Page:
Catalase Deficiency and Type 2 Diabetes

  1. László Góth, DSC
  1. From the Department of Medical Laboratory Analytics, Medical and Health Science Center, University of Debrecen, Debrecen, Hungary
  1. Corresponding author: László Góth, goth{at}dote.hu

Recent data suggest that at low concentrations hydrogen peroxide acts as a cellular messenger in insulin signaling, whereas at high concentrations it is toxic, particularly in pancreatic cells, which are catalase poor. Erythrocyte catalase is the main regulator of hydrogen peroxide metabolism; any inherited or acquired deficiencies in erythrocyte catalase may cause increased hydrogen peroxide concentrations with both toxic and physiological effects.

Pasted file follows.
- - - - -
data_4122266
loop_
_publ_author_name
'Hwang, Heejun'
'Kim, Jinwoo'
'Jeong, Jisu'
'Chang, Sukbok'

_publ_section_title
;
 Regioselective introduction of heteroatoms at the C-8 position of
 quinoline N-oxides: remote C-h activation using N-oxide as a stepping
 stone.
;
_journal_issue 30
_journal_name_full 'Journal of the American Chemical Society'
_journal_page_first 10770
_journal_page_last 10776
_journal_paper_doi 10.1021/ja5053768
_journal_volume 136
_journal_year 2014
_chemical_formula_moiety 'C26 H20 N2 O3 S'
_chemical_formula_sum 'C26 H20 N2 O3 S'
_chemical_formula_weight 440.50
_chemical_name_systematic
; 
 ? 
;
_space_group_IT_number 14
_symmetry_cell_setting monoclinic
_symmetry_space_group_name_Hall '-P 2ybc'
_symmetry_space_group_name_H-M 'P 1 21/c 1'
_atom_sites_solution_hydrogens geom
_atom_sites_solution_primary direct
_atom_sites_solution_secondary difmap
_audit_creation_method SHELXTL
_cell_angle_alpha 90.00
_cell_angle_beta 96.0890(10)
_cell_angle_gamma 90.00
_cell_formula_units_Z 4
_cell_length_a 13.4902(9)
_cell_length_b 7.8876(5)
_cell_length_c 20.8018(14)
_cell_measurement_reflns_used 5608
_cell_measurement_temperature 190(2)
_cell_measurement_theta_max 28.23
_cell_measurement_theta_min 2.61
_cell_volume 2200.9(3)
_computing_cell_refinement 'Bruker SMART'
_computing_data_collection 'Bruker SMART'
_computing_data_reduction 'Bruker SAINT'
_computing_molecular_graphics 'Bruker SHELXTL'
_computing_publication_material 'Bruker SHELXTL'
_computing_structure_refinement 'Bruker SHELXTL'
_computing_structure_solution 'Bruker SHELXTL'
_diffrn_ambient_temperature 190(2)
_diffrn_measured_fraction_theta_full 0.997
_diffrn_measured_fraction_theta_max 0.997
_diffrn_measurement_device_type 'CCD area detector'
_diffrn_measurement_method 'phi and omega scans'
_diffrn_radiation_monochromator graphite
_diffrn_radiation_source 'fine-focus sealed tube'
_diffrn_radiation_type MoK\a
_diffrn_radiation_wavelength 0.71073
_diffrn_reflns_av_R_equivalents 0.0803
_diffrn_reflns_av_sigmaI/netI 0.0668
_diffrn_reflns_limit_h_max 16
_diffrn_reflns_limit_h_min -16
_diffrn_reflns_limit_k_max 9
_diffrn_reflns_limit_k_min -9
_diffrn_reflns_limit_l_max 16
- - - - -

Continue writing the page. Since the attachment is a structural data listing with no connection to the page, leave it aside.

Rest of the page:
Examination of 23,150 Hungarian subjects detected 2 acatalasemic homozygotes and 63 hypocatalasemic heterozygotes. The two acatalasemic subjects and five of the hypocatalasemic subjects had type 2 diabetes, and one hypocatalasemic subject had type 1 diabetes. The 11% frequency of type 2 diabetes among the 65 catalase-deficient subjects was significantly different (P < 0.005) from the 0% frequency among their normocatalasemic relatives and the 1.75% frequency …

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